A mesh of green ropes.

P2P apps’ connection amnesia makes them less fault-tolerant

Peer-to-peer (P2P) applications discover peer devices either using a centralized tracking server (e.g. Syncthing, Dat, BitTorrent) or a “server-less” distributed hash table (DHT). Server-less solutions like DHT are never truly serverless, though. I’ve previously discussed how DHT clients are overly reliant on centralized bootstrapping/introduction servers and how that acts as a single-point-of-failure.

In that earlier article, I argued that DHT-clients should cache their DHT peers between sessions. Those peers aren’t guaranteed to be online the next time your client tries to join the network. However, P2P clients typically make hundreds of connections to the DHT swarm.

This method would reduce clients’ reliance on bootstrapping servers and help maintain the network in the event of an intentional or unintentional service outage. As a bonus, it could speed up the process of rejoining the DHT swarm.

P2P clients that frequently communicate with the same peers in a topic swarm — e.g. for social networks, chat, and file syncing apps — are also needlessly dependent on the peer discovery systems. E.g. your laptop shouldn’t need to rediscover how to connect to your home-PC every time it wants to sync folders between them over Syncthing. P2P apps can simply cache the discovered peer connection information for peers it frequently communicates with.

Don’t get me wrong: peer discovery systems and their bootstrapping servers are needed to facilitate the initial introductions and connections across the internet. However, there’s no need for P2P clients to rediscover the same known peers every time you start the app.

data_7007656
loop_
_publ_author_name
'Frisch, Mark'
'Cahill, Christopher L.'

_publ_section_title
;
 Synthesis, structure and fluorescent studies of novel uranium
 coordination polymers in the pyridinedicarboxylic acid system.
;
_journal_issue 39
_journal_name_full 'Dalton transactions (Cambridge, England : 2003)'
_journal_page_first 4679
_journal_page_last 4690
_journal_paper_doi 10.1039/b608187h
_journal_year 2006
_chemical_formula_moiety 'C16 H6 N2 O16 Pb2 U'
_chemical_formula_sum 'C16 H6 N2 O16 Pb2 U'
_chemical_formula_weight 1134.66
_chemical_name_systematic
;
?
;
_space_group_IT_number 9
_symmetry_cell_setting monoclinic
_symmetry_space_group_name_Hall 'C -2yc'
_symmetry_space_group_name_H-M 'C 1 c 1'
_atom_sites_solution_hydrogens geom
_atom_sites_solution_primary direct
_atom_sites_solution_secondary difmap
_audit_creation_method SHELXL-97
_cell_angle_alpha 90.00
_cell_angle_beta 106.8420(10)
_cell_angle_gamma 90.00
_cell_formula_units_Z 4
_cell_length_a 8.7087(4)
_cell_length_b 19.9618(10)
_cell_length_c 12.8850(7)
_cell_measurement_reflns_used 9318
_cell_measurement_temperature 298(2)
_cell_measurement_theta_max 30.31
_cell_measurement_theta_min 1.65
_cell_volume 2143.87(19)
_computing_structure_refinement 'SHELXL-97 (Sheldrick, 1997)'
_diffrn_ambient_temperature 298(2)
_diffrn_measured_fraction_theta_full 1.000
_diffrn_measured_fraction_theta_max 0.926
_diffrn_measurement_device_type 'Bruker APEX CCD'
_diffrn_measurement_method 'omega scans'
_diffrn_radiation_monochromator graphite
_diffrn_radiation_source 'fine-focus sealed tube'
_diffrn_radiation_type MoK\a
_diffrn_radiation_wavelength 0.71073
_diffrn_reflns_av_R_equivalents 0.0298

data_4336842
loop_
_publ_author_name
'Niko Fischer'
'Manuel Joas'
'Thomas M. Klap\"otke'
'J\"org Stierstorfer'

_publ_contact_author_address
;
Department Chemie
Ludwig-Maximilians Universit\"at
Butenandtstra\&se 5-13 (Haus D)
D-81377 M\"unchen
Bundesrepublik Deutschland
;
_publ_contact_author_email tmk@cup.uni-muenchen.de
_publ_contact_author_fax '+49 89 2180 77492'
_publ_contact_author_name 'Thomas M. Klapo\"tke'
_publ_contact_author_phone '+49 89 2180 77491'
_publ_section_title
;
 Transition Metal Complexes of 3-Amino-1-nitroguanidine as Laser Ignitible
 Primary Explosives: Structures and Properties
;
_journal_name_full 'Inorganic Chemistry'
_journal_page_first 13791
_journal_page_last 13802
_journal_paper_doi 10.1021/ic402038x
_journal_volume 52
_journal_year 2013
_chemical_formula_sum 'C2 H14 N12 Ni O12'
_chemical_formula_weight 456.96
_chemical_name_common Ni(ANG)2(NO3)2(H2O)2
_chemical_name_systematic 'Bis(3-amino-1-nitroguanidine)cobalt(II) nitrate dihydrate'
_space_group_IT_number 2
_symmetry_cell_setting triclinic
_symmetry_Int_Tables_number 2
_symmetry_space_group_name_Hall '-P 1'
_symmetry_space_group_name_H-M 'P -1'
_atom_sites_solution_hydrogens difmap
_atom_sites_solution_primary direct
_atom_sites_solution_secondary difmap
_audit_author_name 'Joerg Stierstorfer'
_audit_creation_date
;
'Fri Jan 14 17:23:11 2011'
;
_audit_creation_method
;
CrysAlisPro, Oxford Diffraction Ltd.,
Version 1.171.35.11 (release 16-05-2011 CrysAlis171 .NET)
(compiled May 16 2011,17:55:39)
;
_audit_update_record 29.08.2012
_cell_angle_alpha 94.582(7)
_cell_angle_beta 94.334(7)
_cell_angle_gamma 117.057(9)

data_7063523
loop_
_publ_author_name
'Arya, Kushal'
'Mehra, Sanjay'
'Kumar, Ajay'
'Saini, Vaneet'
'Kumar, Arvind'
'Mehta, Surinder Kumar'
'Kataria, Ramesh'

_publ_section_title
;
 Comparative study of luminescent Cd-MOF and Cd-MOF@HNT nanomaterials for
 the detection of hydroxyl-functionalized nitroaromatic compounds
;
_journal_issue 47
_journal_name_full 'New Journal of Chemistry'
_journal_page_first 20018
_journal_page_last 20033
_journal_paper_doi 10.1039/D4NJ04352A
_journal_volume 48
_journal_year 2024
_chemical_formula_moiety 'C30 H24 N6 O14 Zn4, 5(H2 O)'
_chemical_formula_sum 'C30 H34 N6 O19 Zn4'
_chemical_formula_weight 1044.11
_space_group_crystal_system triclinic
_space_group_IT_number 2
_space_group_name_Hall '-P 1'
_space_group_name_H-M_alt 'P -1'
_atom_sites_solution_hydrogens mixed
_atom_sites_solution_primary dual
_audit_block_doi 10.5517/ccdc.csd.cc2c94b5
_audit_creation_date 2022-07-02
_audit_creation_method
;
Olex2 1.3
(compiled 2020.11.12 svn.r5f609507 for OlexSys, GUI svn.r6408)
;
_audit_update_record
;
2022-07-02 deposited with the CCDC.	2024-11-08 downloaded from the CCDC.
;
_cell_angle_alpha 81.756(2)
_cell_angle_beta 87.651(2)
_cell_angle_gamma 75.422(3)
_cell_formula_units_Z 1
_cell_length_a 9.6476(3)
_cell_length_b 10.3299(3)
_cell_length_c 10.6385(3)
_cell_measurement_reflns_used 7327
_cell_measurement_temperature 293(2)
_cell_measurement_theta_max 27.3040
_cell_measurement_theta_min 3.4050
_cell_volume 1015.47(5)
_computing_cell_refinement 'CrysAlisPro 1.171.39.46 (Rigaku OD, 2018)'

The cached connection information can go stale over time as devices roam between networks. Most operating systems also rotate their IPv6 addresses daily for privacy reasons. It’s enough that one of the peers that want to communicate with another knows the other peer’s current connection details. As a bonus, caching peer connection information can speed up peer reconnects between sessions.

I’ve looked into this aspect of a dozen P2P apps that regularly communicate with the same peers; including Syncthing, Jami (formerly GNU Ring), Resilio Sync (formerly BitTorrent Sync), Dat, Technitium Mesh, RetroShare, git helpers, and others. Only Resilio Sync and RetroShare cache peer connection information between sessions. I’ve raised a proposal for Syncthing to implement this too.

I find it particularly noteworthy that Resilio Sync has implemented peer connection caching. Resilio Sync was formerly developed under the name BitTorrent Sync by BitTorrent Inc before it was spun out as a separate company. It has developed P2P software since and their engineers should know a thing or two about operating peer discovery services and building redundancy into distributed networks.

Out of the above list, Resilio Sync is also the only proprietary client. It has a paid subscription service. The software must work to the greatest extent possible, even during a service outage, or the company will lose paying customers. Caching peer connection details is a simple way to make P2P apps more robust. At least for clients that frequently communicate with the same peers.

Developers of P2P applications like file sync, chat, and gossip networks already know that each peer is likely to communicate with the same peers from session to session. It’s a no-brainer to decide to implement peer connection caching. However, these use cases also exist in more general-purpose P2P applications like Dat, Hypercore, IPFS, and BitTorrent. Apps can analyze connection patterns and make decisions to cache certain peers that the client frequently exchanges data with.